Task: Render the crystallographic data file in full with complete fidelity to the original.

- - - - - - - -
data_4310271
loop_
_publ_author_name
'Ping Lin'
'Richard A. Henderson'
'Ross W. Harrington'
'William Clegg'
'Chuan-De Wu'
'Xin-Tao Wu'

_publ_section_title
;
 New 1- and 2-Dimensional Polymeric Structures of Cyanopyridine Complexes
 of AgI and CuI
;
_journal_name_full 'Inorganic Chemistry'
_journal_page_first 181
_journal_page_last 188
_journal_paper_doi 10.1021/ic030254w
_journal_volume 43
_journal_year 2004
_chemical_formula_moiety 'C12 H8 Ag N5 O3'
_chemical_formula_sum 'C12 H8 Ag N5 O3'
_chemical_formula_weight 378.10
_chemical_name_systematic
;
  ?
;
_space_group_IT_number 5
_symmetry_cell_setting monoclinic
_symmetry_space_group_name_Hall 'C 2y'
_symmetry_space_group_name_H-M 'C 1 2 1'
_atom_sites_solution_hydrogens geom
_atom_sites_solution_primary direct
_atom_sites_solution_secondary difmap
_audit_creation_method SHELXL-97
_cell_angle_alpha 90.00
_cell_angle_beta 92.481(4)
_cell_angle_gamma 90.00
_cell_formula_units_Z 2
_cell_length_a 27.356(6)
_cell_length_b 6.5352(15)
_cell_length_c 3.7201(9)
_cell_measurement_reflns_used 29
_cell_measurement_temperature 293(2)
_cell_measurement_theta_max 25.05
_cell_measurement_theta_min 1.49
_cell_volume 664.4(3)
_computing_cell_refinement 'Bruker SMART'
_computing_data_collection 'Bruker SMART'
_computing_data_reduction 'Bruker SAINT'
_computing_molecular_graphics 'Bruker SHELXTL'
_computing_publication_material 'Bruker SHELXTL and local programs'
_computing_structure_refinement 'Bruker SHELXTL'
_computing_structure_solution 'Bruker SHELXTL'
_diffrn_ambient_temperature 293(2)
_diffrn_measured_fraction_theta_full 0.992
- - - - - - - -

data_4310271
loop_
_publ_author_name
'Ping Lin'
'Richard A. Henderson'
'Ross W. Harrington'
'William Clegg'
'Chuan-De Wu'
'Xin-Tao Wu'

_publ_section_title
;
 New 1- and 2-Dimensional Polymeric Structures of Cyanopyridine Complexes
 of AgI and CuI
;
_journal_name_full 'Inorganic Chemistry'
_journal_page_first 181
_journal_page_last 188
_journal_paper_doi 10.1021/ic030254w
_journal_volume 43
_journal_year 2004
_chemical_formula_moiety 'C12 H8 Ag N5 O3'
_chemical_formula_sum 'C12 H8 Ag N5 O3'
_chemical_formula_weight 378.10
_chemical_name_systematic
;
  ?
;
_space_group_IT_number 5
_symmetry_cell_setting monoclinic
_symmetry_space_group_name_Hall 'C 2y'
_symmetry_space_group_name_H-M 'C 1 2 1'
_atom_sites_solution_hydrogens geom
_atom_sites_solution_primary direct
_atom_sites_solution_secondary difmap
_audit_creation_method SHELXL-97
_cell_angle_alpha 90.00
_cell_angle_beta 92.481(4)
_cell_angle_gamma 90.00
_cell_formula_units_Z 2
_cell_length_a 27.356(6)
_cell_length_b 6.5352(15)
_cell_length_c 3.7201(9)
_cell_measurement_reflns_used 29
_cell_measurement_temperature 293(2)
_cell_measurement_theta_max 25.05
_cell_measurement_theta_min 1.49
_cell_volume 664.4(3)
_computing_cell_refinement 'Bruker SMART'
_computing_data_collection 'Bruker SMART'
_computing_data_reduction 'Bruker SAINT'
_computing_molecular_graphics 'Bruker SHELXTL'
_computing_publication_material 'Bruker SHELXTL and local programs'
_computing_structure_refinement 'Bruker SHELXTL'
_computing_structure_solution 'Bruker SHELXTL'
_diffrn_ambient_temperature 293(2)
_diffrn_measured_fraction_theta_full 0.992